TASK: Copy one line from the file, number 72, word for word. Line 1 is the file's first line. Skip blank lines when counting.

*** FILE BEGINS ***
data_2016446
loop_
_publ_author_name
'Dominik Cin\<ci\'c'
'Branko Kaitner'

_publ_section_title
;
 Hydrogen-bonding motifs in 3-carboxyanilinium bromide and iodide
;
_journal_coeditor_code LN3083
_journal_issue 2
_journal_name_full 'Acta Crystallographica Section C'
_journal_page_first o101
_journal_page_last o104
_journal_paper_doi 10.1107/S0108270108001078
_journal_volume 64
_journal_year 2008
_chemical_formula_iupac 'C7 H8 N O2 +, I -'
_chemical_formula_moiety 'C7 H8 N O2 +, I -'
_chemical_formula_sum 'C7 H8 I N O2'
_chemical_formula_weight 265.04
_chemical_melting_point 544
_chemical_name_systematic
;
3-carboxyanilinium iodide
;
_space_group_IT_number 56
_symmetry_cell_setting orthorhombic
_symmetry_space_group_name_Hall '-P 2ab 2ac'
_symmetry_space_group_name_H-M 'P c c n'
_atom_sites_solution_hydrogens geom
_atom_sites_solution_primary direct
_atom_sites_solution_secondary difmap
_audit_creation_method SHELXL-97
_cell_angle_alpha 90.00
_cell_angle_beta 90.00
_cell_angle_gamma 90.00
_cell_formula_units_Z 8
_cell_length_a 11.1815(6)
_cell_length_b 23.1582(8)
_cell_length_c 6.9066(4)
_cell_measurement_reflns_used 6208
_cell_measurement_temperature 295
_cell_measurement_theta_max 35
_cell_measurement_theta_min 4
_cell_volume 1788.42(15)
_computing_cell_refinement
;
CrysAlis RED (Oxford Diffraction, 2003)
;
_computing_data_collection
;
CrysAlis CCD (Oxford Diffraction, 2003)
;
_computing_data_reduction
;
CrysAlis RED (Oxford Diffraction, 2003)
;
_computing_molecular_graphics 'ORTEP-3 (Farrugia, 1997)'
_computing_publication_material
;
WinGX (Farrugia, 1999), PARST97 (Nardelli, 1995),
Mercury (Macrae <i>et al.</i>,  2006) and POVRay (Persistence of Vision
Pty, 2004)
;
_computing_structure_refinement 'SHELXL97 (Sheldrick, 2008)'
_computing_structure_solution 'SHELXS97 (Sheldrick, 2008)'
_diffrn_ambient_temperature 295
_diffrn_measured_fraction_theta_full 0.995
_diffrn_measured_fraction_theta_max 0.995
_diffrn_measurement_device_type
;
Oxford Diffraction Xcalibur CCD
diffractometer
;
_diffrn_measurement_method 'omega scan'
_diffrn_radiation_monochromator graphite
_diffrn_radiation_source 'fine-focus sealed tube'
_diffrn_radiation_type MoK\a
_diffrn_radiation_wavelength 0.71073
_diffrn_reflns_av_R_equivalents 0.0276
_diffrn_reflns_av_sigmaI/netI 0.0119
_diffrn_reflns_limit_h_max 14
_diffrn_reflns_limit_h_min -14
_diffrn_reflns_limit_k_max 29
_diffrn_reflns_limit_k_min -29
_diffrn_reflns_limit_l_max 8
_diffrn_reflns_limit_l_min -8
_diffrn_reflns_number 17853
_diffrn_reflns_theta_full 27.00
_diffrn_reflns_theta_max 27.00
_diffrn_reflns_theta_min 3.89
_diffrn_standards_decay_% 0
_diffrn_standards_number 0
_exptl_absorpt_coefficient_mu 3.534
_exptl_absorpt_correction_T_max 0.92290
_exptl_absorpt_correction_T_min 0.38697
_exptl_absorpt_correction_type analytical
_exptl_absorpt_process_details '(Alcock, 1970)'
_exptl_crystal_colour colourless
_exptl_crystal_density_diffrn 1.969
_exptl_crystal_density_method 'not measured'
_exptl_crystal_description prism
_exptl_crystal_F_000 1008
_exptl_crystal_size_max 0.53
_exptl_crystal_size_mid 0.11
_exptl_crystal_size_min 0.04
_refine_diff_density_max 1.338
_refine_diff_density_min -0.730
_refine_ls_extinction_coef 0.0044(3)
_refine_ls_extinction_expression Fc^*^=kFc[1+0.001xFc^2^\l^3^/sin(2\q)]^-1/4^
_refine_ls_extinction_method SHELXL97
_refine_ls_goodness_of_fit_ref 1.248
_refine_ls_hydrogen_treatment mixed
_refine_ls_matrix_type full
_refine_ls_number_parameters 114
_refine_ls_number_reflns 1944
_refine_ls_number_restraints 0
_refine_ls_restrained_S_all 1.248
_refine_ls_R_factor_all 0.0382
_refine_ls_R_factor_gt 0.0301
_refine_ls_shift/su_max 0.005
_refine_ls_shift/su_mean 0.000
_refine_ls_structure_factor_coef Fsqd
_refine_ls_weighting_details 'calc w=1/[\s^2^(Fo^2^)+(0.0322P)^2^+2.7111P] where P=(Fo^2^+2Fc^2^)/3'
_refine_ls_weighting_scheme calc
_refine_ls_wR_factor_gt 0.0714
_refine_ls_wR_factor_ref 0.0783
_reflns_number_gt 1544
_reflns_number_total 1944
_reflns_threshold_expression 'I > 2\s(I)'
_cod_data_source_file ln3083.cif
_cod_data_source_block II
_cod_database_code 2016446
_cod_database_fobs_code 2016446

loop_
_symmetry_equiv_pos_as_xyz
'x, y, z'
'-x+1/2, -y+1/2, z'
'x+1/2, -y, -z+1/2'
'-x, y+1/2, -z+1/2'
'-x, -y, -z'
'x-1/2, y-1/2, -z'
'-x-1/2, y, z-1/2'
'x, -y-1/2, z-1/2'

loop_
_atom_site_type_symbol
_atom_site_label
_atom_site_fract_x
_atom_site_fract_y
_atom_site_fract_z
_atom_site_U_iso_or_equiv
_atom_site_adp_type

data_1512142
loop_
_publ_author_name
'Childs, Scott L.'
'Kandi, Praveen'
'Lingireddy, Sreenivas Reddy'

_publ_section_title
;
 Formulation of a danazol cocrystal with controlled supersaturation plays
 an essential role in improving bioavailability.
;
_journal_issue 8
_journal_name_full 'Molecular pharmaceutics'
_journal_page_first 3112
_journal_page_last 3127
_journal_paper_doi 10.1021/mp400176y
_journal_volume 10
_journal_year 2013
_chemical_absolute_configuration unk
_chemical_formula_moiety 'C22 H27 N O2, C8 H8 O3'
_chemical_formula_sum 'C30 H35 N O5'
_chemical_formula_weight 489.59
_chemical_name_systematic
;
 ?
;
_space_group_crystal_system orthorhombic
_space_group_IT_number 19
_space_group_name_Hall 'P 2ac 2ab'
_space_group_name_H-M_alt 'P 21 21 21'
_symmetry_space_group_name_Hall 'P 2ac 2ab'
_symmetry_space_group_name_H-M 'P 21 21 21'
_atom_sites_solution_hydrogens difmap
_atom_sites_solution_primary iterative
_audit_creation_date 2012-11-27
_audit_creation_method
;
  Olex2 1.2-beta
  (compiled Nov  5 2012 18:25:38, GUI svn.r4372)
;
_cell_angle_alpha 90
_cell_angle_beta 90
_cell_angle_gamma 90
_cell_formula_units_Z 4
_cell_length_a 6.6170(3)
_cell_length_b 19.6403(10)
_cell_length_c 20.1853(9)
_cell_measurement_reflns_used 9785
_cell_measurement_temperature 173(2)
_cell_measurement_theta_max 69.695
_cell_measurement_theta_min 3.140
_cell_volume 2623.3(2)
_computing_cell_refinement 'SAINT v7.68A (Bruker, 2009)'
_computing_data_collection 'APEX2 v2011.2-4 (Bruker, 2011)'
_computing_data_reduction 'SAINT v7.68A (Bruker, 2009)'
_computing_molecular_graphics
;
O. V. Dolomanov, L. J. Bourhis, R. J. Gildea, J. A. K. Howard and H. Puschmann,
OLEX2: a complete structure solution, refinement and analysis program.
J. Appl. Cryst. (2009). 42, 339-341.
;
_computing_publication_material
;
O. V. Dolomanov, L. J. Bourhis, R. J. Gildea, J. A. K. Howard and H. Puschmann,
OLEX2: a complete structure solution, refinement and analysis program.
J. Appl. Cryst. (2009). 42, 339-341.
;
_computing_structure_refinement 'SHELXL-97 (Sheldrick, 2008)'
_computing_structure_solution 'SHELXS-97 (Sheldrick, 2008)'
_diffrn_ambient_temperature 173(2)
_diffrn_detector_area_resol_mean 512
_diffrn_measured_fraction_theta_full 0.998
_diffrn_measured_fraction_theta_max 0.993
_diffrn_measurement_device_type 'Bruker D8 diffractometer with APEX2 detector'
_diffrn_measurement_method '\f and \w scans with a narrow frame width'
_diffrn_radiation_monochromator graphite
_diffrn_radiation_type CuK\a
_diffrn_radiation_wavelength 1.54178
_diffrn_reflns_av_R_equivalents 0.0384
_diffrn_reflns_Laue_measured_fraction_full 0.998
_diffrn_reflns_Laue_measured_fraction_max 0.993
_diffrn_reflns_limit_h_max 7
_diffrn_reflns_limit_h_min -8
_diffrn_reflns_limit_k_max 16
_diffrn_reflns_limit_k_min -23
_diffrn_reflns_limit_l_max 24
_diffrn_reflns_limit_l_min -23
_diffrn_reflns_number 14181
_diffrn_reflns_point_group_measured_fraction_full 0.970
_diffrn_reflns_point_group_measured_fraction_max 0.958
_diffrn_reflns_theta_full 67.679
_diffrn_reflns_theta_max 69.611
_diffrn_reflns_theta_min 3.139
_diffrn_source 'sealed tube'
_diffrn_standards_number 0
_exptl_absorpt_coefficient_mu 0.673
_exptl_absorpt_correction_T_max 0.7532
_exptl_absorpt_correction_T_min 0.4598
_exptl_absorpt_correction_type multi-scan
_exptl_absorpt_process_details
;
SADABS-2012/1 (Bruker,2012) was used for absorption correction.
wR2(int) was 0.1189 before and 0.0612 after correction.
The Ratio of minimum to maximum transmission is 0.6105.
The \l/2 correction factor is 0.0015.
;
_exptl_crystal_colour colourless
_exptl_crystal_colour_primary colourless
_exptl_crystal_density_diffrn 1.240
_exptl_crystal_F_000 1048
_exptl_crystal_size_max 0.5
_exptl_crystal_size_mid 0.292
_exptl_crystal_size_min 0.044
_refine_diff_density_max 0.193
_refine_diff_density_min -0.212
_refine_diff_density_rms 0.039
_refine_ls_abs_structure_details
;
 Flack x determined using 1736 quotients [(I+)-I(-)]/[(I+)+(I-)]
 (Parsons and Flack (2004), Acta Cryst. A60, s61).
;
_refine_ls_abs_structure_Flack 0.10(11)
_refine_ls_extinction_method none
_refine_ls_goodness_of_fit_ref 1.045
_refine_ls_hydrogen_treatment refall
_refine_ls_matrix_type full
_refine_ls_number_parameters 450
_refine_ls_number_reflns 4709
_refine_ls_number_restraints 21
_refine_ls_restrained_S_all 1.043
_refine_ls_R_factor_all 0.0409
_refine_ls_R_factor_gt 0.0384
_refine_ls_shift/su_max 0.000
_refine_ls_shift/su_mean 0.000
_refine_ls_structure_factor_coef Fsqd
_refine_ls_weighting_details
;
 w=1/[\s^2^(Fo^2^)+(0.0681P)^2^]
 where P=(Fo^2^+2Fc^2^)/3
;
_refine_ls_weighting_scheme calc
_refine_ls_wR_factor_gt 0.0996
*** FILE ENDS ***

;